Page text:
Music Review: Mogwai’s latest album is about hope and careful optimism in the face of despair

Music Review: Mogwai’s latest album is about hope and careful optimism in the face of despair

By AKHIL SOOD | | 16 April, 2016

Band: Mogwai

Album: Atomic

Label: Temporary Residence Limited

Throughout Atomic, Mogwai stick to this concentrated space of restless anxiety. They’re climbing up walls and sliding and slipping back down, letting the turmoil ferment. It gets emotionally jarring at times — as on “Scram”and is just as often physically uncomfortable; it’s all very pins-and-needles. As a band, they’ve always been about the big moments; times where you close your eyes and float above the urban maelstrom. Here, though, in a commissioned score for Atomic: Living in Dread and Promise, a BBC film by Mark Cousins about the after-effects of the atomic bomb, they show a sense of self-restraint, mostly residing within the shackles of that condensed landscape, only bursting out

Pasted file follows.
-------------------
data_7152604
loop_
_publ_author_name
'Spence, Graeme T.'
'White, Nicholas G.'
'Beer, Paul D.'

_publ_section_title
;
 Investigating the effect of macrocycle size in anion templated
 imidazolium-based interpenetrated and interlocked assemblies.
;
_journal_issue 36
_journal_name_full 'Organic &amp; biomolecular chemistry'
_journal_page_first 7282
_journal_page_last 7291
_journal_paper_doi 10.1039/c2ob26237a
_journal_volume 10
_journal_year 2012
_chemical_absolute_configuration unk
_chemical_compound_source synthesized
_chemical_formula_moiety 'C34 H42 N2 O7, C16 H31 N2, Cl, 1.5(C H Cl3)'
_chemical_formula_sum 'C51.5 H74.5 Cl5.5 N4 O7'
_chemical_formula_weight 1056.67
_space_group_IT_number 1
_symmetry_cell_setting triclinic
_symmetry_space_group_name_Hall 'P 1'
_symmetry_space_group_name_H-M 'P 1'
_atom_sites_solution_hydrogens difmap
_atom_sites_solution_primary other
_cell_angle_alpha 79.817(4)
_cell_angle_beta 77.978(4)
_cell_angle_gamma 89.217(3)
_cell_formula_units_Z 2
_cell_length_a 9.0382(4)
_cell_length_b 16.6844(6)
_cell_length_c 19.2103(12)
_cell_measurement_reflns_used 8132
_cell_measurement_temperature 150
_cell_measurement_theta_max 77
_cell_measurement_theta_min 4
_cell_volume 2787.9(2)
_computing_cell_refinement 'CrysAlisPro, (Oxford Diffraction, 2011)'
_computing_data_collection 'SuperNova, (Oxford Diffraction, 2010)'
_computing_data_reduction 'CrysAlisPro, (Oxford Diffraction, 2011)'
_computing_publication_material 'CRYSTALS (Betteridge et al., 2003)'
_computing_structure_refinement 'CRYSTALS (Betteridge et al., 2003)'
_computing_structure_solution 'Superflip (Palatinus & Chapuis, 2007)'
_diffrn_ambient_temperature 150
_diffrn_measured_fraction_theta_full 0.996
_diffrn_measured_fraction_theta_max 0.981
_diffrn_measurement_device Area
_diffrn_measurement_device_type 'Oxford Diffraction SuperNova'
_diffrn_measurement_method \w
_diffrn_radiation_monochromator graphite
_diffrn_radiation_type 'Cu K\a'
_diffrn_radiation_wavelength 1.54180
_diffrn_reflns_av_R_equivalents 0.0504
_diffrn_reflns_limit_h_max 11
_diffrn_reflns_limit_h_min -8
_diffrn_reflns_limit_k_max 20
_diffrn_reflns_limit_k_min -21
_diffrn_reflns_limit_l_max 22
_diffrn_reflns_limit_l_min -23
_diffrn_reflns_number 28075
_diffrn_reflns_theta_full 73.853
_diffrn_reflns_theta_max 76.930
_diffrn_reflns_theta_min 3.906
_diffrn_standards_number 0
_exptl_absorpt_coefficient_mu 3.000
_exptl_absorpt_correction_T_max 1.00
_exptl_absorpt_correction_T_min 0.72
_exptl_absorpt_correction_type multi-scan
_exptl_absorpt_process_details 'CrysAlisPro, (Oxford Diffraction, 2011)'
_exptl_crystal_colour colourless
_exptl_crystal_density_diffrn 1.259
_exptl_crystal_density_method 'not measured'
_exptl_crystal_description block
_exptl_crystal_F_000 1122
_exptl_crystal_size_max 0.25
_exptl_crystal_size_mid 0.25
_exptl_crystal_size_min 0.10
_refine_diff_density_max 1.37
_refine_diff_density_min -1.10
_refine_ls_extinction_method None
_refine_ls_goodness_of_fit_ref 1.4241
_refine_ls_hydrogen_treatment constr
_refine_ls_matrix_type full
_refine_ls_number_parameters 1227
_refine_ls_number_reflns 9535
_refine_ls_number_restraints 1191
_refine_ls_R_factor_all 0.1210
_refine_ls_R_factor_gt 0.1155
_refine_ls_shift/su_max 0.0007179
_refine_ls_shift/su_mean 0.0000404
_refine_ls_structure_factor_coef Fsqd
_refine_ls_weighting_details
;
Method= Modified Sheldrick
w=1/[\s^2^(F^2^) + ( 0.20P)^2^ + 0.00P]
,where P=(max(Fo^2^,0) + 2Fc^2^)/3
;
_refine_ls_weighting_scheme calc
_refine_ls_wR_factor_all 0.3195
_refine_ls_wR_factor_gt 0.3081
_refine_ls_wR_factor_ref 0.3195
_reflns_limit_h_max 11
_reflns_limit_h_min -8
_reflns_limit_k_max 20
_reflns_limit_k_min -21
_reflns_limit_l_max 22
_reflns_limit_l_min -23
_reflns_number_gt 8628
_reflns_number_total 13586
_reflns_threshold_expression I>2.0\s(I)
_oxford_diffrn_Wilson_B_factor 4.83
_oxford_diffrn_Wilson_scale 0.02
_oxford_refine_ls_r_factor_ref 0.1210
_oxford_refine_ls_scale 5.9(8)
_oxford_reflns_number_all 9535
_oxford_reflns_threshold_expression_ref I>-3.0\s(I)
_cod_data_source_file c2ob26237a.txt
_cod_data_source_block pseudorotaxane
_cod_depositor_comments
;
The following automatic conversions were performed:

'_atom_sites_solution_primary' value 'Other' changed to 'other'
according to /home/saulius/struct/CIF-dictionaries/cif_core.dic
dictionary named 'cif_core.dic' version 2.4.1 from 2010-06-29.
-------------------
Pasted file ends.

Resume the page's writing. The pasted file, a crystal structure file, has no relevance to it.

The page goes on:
sporadically.

It’s a new side to a band (a statement that holds a lot more value given they’ve been around for 20 years), where they ditch the guitars — or at least consign them to the back — and instead develop extreme, gritty passages of sound through synths that dip and peak periodically for a sense of dynamic flow, distorting in timbre from time to time and opening up often enough to keep neurosis and claustrophobia at an arm’s length.

Conceptually, the idea of redemption has been an almost permanent fixture in Mogwai’s gliding, guitar-heavy, experimental, instrumental sound —  with Atomic though, given the subject matter, they seem more interested in exploring rather more thorny and awkward themes of corkscrew immersion. But it’s not something they abandon altogether. The narrative does broaden and swell once the record settles, as when “Weak Force” and “Little Boy” (particularly) develop, offering temporary respite, even if the premise is well established by then.

And then, right toward the end, on “Fat Man”, the very last song, the storyline seems to all come together. The soft, delayed piano sprinkles seemingly traipse on, before finally — finally! — erupting into a grand release. Redemption might seem excessive, but what that moment offers is a sense of clarity. Of faint but real hope. It’s when the realisation sets in that, all along, this is a record about careful optimism in the face of despair, almost. That the music adds meaning to that fitful notion, and it all makes sense in a way.

 

 

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